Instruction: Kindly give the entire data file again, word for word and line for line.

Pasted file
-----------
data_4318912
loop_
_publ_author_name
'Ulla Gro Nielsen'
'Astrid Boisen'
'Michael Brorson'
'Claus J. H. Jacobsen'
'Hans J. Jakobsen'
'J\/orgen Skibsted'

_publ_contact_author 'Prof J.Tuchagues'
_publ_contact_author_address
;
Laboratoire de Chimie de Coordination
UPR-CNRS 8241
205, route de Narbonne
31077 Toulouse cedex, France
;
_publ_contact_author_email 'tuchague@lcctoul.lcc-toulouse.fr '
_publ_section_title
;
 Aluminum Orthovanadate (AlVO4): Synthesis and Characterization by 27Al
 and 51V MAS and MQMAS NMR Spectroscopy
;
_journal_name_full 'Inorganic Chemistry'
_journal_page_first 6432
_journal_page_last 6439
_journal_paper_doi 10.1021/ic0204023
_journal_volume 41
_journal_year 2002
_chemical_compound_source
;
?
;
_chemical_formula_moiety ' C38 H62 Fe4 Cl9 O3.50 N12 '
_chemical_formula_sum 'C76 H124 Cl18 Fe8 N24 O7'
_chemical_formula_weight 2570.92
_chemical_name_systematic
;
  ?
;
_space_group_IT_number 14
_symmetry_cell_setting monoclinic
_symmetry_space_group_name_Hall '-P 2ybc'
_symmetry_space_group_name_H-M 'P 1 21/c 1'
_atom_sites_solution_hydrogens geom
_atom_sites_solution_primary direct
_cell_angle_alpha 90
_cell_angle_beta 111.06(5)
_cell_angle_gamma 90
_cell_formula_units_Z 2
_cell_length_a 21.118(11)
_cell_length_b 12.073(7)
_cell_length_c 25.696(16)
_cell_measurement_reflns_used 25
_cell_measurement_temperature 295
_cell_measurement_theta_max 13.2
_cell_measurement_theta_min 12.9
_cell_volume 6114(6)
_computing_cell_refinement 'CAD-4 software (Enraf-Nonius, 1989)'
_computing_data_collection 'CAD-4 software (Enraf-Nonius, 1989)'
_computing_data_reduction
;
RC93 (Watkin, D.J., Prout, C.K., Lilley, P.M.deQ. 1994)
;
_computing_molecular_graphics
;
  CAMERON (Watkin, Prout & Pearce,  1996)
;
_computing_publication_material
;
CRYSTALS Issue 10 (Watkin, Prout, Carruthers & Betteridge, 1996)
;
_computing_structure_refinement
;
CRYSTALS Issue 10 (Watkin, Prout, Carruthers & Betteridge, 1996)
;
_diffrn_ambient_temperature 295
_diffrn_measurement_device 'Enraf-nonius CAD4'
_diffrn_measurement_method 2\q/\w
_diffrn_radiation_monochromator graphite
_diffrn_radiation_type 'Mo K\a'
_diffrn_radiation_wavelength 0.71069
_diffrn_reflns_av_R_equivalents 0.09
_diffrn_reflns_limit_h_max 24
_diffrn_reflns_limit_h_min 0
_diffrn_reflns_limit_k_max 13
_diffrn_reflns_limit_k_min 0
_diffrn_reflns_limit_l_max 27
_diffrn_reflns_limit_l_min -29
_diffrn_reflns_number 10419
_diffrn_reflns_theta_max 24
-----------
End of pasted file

data_4318912
loop_
_publ_author_name
'Ulla Gro Nielsen'
'Astrid Boisen'
'Michael Brorson'
'Claus J. H. Jacobsen'
'Hans J. Jakobsen'
'J\/orgen Skibsted'

_publ_contact_author 'Prof J.Tuchagues'
_publ_contact_author_address
;
Laboratoire de Chimie de Coordination
UPR-CNRS 8241
205, route de Narbonne
31077 Toulouse cedex, France
;
_publ_contact_author_email 'tuchague@lcctoul.lcc-toulouse.fr '
_publ_section_title
;
 Aluminum Orthovanadate (AlVO4): Synthesis and Characterization by 27Al
 and 51V MAS and MQMAS NMR Spectroscopy
;
_journal_name_full 'Inorganic Chemistry'
_journal_page_first 6432
_journal_page_last 6439
_journal_paper_doi 10.1021/ic0204023
_journal_volume 41
_journal_year 2002
_chemical_compound_source
;
?
;
_chemical_formula_moiety ' C38 H62 Fe4 Cl9 O3.50 N12 '
_chemical_formula_sum 'C76 H124 Cl18 Fe8 N24 O7'
_chemical_formula_weight 2570.92
_chemical_name_systematic
;
  ?
;
_space_group_IT_number 14
_symmetry_cell_setting monoclinic
_symmetry_space_group_name_Hall '-P 2ybc'
_symmetry_space_group_name_H-M 'P 1 21/c 1'
_atom_sites_solution_hydrogens geom
_atom_sites_solution_primary direct
_cell_angle_alpha 90
_cell_angle_beta 111.06(5)
_cell_angle_gamma 90
_cell_formula_units_Z 2
_cell_length_a 21.118(11)
_cell_length_b 12.073(7)
_cell_length_c 25.696(16)
_cell_measurement_reflns_used 25
_cell_measurement_temperature 295
_cell_measurement_theta_max 13.2
_cell_measurement_theta_min 12.9
_cell_volume 6114(6)
_computing_cell_refinement 'CAD-4 software (Enraf-Nonius, 1989)'
_computing_data_collection 'CAD-4 software (Enraf-Nonius, 1989)'
_computing_data_reduction
;
RC93 (Watkin, D.J., Prout, C.K., Lilley, P.M.deQ. 1994)
;
_computing_molecular_graphics
;
  CAMERON (Watkin, Prout & Pearce,  1996)
;
_computing_publication_material
;
CRYSTALS Issue 10 (Watkin, Prout, Carruthers & Betteridge, 1996)
;
_computing_structure_refinement
;
CRYSTALS Issue 10 (Watkin, Prout, Carruthers & Betteridge, 1996)
;
_diffrn_ambient_temperature 295
_diffrn_measurement_device 'Enraf-nonius CAD4'
_diffrn_measurement_method 2\q/\w
_diffrn_radiation_monochromator graphite
_diffrn_radiation_type 'Mo K\a'
_diffrn_radiation_wavelength 0.71069
_diffrn_reflns_av_R_equivalents 0.09
_diffrn_reflns_limit_h_max 24
_diffrn_reflns_limit_h_min 0
_diffrn_reflns_limit_k_max 13
_diffrn_reflns_limit_k_min 0
_diffrn_reflns_limit_l_max 27
_diffrn_reflns_limit_l_min -29
_diffrn_reflns_number 10419
_diffrn_reflns_theta_max 24